Public retirees likely to lose ability to serve in Legislature without losing retirement benefits

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Eric J. Shelton/Mississippi Today

Mississippi House speaker Philip Gunn speaks during Gov. Tate Reeves press conference at the State of Mississippi Woolfolk Building in Jackson, Miss., Thursday, May 7, 2020.

The board that governs Mississippi’s public employees retirement system could revisit and reverse its ruling that retired educators and state and local government retirees can serve in the Legislature while continuing to draw their pensions.

The Public Employees Retirement System Board had requested an IRS ruling on whether its decision could negatively impact the federal tax exempt status of the system, which could be detrimental for the system and its members.

The board had voted in 2019 to change its regulation to allow the public retirees to serve in the Legislature and draw their pension as they do in other states, such as Florida. But in making the change, board members said they needed approval of the IRS.

In a letter sent to the PERS Board in early May, officials at the IRS said: “In this particular instance we have determined that we cannot issue a ruling based on the factual nature of the matter involved.”

When contacted, the IRS refused to provide any additional details. And PERS officials only referenced the letter and indicated the issue would be discussed by its governing board as early as its next regular meeting on June 23.

Members of the House leadership believe the IRS ruling – or lack of ruling – means that the PERS Board will have to reverse its ruling allowing public retirees to serve in the Legislature and draw their pension or risk losing the tax exempt status.

“My understanding of the issue is the absence of the IRS endorsement changes everything,” said House Speaker Philip Gunn, R-Clinton. “It puts the tax exempt status of the plan in jeopardy.”

House Pro Tem Jason White, R-West agreed. He said if a request is made and the request is not granted: “Isn’t it the same as saying you can’t do that?”

The House leadership has opposed the change in regulation to allow public retirees to serve and draw their pension from the very beginning. Gunn argued the PERS change conflicted with existing state law.

For years, PERS’ regulations prevented public employees from serving in the Legislature and drawing their pension. But in late 2018, former Attorney General Jim Hood issued an opinion – based on a question from an elective official – saying that public employees could serve in the Legislature and draw their pension as long as they received only a portion of their legislative pay. Public employee retirees already can work part time for other governmental agencies. Hood ruled that they also should be allowed to serve in the Legislature.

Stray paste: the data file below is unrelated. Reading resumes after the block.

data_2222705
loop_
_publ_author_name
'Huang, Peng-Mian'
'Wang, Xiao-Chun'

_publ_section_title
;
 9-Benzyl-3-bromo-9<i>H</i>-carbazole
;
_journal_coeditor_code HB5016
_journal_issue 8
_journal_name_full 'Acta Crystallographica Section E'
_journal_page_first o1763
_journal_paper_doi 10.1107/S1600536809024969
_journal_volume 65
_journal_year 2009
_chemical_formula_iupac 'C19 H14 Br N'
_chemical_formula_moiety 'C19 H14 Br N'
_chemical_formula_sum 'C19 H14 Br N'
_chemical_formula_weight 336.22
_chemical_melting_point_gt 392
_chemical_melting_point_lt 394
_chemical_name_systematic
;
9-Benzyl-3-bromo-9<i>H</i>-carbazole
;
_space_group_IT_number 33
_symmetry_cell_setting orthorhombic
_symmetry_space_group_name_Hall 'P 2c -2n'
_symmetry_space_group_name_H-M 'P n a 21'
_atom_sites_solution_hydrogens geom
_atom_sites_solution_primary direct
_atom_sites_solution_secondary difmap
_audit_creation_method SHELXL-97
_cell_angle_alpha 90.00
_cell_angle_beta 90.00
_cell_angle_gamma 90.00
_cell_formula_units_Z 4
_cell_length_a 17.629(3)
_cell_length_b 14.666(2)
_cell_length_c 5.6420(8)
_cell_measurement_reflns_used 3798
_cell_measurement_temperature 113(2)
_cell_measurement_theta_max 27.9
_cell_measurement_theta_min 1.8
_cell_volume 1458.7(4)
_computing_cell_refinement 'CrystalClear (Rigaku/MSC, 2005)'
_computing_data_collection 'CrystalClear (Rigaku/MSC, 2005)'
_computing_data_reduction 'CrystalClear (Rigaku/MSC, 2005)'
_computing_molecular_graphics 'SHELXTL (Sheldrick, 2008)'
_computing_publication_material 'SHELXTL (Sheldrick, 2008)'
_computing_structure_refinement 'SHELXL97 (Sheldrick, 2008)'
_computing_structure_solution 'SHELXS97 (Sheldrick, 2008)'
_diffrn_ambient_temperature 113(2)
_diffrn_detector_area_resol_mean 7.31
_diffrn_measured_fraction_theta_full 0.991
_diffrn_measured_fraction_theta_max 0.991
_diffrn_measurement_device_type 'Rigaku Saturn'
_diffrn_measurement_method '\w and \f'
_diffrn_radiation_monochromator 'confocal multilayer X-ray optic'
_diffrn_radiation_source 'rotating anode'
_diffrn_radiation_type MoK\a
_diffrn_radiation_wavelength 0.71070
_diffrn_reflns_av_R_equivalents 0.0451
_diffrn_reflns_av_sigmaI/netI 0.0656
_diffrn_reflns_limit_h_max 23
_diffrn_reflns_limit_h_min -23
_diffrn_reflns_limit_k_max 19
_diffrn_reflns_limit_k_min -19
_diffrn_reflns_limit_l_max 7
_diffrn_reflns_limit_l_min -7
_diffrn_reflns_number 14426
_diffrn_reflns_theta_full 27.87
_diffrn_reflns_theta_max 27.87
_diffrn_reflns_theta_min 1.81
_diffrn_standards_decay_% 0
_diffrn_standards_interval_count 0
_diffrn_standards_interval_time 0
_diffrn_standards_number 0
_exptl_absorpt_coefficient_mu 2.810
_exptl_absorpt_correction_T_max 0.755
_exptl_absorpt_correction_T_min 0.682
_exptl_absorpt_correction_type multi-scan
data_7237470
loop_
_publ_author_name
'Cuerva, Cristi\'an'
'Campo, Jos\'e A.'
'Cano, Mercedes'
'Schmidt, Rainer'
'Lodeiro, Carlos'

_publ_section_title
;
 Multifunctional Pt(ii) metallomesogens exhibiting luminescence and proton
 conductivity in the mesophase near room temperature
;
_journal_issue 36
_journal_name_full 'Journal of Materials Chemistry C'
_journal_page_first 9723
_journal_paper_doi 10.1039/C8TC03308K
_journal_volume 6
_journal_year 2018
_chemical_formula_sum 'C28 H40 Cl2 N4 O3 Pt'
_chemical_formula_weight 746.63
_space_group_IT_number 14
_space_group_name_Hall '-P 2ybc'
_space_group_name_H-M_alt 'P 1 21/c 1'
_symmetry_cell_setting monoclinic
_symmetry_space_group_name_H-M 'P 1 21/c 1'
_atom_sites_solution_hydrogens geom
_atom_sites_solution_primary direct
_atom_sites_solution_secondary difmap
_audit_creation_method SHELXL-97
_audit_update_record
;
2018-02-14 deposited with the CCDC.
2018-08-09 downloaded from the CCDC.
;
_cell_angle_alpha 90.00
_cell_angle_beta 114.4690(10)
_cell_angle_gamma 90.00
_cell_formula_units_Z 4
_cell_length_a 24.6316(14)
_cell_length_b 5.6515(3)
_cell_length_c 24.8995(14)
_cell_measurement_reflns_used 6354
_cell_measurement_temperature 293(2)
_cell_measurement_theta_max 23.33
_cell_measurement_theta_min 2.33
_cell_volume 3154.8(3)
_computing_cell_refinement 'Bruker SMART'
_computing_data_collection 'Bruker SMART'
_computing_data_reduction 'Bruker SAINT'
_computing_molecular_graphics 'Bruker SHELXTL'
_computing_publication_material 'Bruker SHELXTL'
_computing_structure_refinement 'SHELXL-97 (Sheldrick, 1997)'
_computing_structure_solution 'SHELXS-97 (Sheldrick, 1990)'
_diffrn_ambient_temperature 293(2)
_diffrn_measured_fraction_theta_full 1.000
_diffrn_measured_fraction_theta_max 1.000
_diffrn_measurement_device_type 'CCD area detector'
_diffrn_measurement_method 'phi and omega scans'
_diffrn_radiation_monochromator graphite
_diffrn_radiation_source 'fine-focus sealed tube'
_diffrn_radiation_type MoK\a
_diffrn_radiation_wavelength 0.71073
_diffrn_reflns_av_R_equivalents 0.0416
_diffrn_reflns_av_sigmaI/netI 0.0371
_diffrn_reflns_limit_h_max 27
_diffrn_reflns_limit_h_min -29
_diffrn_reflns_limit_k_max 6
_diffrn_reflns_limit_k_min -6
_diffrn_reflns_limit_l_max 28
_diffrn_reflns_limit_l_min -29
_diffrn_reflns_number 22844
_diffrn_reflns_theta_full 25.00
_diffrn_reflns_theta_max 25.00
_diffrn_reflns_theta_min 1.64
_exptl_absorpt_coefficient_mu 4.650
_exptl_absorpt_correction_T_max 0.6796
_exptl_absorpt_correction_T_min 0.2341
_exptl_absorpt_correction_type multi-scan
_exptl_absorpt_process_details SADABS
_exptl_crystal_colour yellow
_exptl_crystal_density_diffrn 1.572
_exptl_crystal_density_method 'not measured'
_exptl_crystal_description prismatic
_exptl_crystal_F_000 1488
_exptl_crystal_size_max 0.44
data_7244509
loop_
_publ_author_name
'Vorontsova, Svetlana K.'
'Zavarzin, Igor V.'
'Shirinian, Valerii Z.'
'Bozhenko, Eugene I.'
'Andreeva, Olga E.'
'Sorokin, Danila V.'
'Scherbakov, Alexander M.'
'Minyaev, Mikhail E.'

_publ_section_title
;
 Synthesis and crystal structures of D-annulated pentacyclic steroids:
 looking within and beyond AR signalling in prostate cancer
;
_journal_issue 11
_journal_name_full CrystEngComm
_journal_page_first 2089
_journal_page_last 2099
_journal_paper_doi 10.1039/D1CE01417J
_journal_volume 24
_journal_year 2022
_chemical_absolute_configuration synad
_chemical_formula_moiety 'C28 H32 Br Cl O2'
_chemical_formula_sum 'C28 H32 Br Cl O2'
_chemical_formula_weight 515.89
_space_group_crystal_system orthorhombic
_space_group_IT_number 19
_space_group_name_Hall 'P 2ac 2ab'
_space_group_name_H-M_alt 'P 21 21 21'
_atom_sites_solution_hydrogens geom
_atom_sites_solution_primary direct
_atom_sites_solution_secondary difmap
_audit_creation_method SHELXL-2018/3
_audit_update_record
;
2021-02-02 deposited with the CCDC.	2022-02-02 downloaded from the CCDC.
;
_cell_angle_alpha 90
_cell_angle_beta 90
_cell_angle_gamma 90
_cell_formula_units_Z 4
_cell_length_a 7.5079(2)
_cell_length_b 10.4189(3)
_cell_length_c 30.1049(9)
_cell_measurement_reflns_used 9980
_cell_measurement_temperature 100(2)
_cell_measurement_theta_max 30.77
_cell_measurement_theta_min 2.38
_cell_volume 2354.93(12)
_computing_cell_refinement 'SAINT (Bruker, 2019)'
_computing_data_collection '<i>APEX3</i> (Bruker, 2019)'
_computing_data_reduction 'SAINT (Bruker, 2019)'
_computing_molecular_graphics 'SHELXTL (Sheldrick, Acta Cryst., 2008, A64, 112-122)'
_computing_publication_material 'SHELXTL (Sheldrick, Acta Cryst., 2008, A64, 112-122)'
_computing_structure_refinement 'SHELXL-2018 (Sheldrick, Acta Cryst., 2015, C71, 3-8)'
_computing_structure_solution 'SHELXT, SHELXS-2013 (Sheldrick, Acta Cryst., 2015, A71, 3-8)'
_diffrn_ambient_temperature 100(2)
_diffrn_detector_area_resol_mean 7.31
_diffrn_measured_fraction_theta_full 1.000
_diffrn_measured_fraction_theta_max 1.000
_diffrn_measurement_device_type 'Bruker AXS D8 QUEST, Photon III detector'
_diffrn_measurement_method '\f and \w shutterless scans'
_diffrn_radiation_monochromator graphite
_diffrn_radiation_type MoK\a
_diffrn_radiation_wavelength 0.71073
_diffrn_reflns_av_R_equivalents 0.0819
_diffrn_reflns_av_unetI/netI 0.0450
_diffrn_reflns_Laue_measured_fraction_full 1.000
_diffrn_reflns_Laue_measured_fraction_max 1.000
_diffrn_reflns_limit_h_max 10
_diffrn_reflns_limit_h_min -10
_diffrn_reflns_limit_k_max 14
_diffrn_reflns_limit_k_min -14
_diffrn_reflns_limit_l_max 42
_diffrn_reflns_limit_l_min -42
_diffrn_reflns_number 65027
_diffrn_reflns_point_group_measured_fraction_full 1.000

In the 2019 election, four public retirees – all Republicans – were elected to the House with the expectation that they could draw their pension while receiving partial legislative pay. But the House leadership – despite the PERS change in regulation – refused to reduce the pay of the four members, meaning they were ineligible to receive retirement pay.

Two of the four members – Ramona Blackledge, former Jones County tax assessor/collector, and Billy Andrews, former Lamar County judge – already have stepped down from the legislative seats. The other two, Jerry Darnell of DeSoto County and Dale Goodin of Richton, both retired educators, are still serving and forgoing their monthly retirement benefits.

“It will eventually be resolved,” Goodin said. “You can’t continue to take people’s rights away.” Goodin and others have argued not allowing retired public employees to serve and draw their pension takes away a right from them that others, such as retirees from the private sector, have.

When PERS board members changed the regulation, they did so with the understanding that they might have to rescind the change if not approved by the IRS.

Retired public employees in other states are allowed to serve in their legislatures without their system being penalized by the IRS. The four elected officials told Mississippi Today this year that they do not understand why Mississippi is different.

For instance, Florida law says specifically “any retired state employee who is presently drawing retirement benefits under any state retirement system may, as any other citizen, serve in the Legislature without affecting in any way his or her retirement status or the receipt of retirement funds while a member of the Legislature.”

PERS Executive Director Ray Higgins said earlier the IRS might allow public employee retirees to serve in the legislature in other states without losing their pension and not allow it in Mississippi because “each state has different laws, regulations, and retirement plan designs.”

Most employees of state and local governments, public schools K-12 and university employees, participate in Mississippi’s retirement system, contributing 9 percent of their salary for retirement benefits.

According to PERS data, the average benefit is more than $23,100 annually for the more than 100,000 people drawing benefits. In total, more than 300,000 are in the public employees retirement system either drawing benefits, having paid into the system or currently paying into the system.